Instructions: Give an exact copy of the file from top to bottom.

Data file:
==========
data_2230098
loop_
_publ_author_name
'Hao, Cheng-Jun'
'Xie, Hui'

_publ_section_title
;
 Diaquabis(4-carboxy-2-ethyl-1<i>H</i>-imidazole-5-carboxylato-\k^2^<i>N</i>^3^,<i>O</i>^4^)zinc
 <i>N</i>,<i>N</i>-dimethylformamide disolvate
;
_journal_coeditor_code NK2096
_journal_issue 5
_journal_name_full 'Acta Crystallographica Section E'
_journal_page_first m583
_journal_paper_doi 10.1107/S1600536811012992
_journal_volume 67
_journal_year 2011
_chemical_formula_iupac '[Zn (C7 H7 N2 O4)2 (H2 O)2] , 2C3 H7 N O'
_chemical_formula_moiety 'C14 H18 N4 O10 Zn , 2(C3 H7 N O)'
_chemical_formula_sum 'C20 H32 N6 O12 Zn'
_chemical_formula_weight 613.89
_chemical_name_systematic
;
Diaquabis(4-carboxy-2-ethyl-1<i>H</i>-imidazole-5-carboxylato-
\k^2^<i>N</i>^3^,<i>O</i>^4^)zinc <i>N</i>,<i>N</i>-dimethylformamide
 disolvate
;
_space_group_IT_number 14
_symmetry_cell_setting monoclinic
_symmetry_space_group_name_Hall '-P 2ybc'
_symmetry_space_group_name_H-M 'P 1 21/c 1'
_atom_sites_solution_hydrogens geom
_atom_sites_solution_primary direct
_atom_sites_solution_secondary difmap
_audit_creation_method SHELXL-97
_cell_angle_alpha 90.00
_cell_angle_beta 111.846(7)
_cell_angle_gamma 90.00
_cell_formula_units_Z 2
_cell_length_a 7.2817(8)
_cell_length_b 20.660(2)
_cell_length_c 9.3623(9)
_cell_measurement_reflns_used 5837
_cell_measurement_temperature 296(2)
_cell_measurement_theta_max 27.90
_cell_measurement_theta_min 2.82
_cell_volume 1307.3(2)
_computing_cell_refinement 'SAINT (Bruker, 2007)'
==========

data_2230098
loop_
_publ_author_name
'Hao, Cheng-Jun'
'Xie, Hui'

_publ_section_title
;
 Diaquabis(4-carboxy-2-ethyl-1<i>H</i>-imidazole-5-carboxylato-\k^2^<i>N</i>^3^,<i>O</i>^4^)zinc
 <i>N</i>,<i>N</i>-dimethylformamide disolvate
;
_journal_coeditor_code NK2096
_journal_issue 5
_journal_name_full 'Acta Crystallographica Section E'
_journal_page_first m583
_journal_paper_doi 10.1107/S1600536811012992
_journal_volume 67
_journal_year 2011
_chemical_formula_iupac '[Zn (C7 H7 N2 O4)2 (H2 O)2] , 2C3 H7 N O'
_chemical_formula_moiety 'C14 H18 N4 O10 Zn , 2(C3 H7 N O)'
_chemical_formula_sum 'C20 H32 N6 O12 Zn'
_chemical_formula_weight 613.89
_chemical_name_systematic
;
Diaquabis(4-carboxy-2-ethyl-1<i>H</i>-imidazole-5-carboxylato-
\k^2^<i>N</i>^3^,<i>O</i>^4^)zinc <i>N</i>,<i>N</i>-dimethylformamide
 disolvate
;
_space_group_IT_number 14
_symmetry_cell_setting monoclinic
_symmetry_space_group_name_Hall '-P 2ybc'
_symmetry_space_group_name_H-M 'P 1 21/c 1'
_atom_sites_solution_hydrogens geom
_atom_sites_solution_primary direct
_atom_sites_solution_secondary difmap
_audit_creation_method SHELXL-97
_cell_angle_alpha 90.00
_cell_angle_beta 111.846(7)
_cell_angle_gamma 90.00
_cell_formula_units_Z 2
_cell_length_a 7.2817(8)
_cell_length_b 20.660(2)
_cell_length_c 9.3623(9)
_cell_measurement_reflns_used 5837
_cell_measurement_temperature 296(2)
_cell_measurement_theta_max 27.90
_cell_measurement_theta_min 2.82
_cell_volume 1307.3(2)
_computing_cell_refinement 'SAINT (Bruker, 2007)'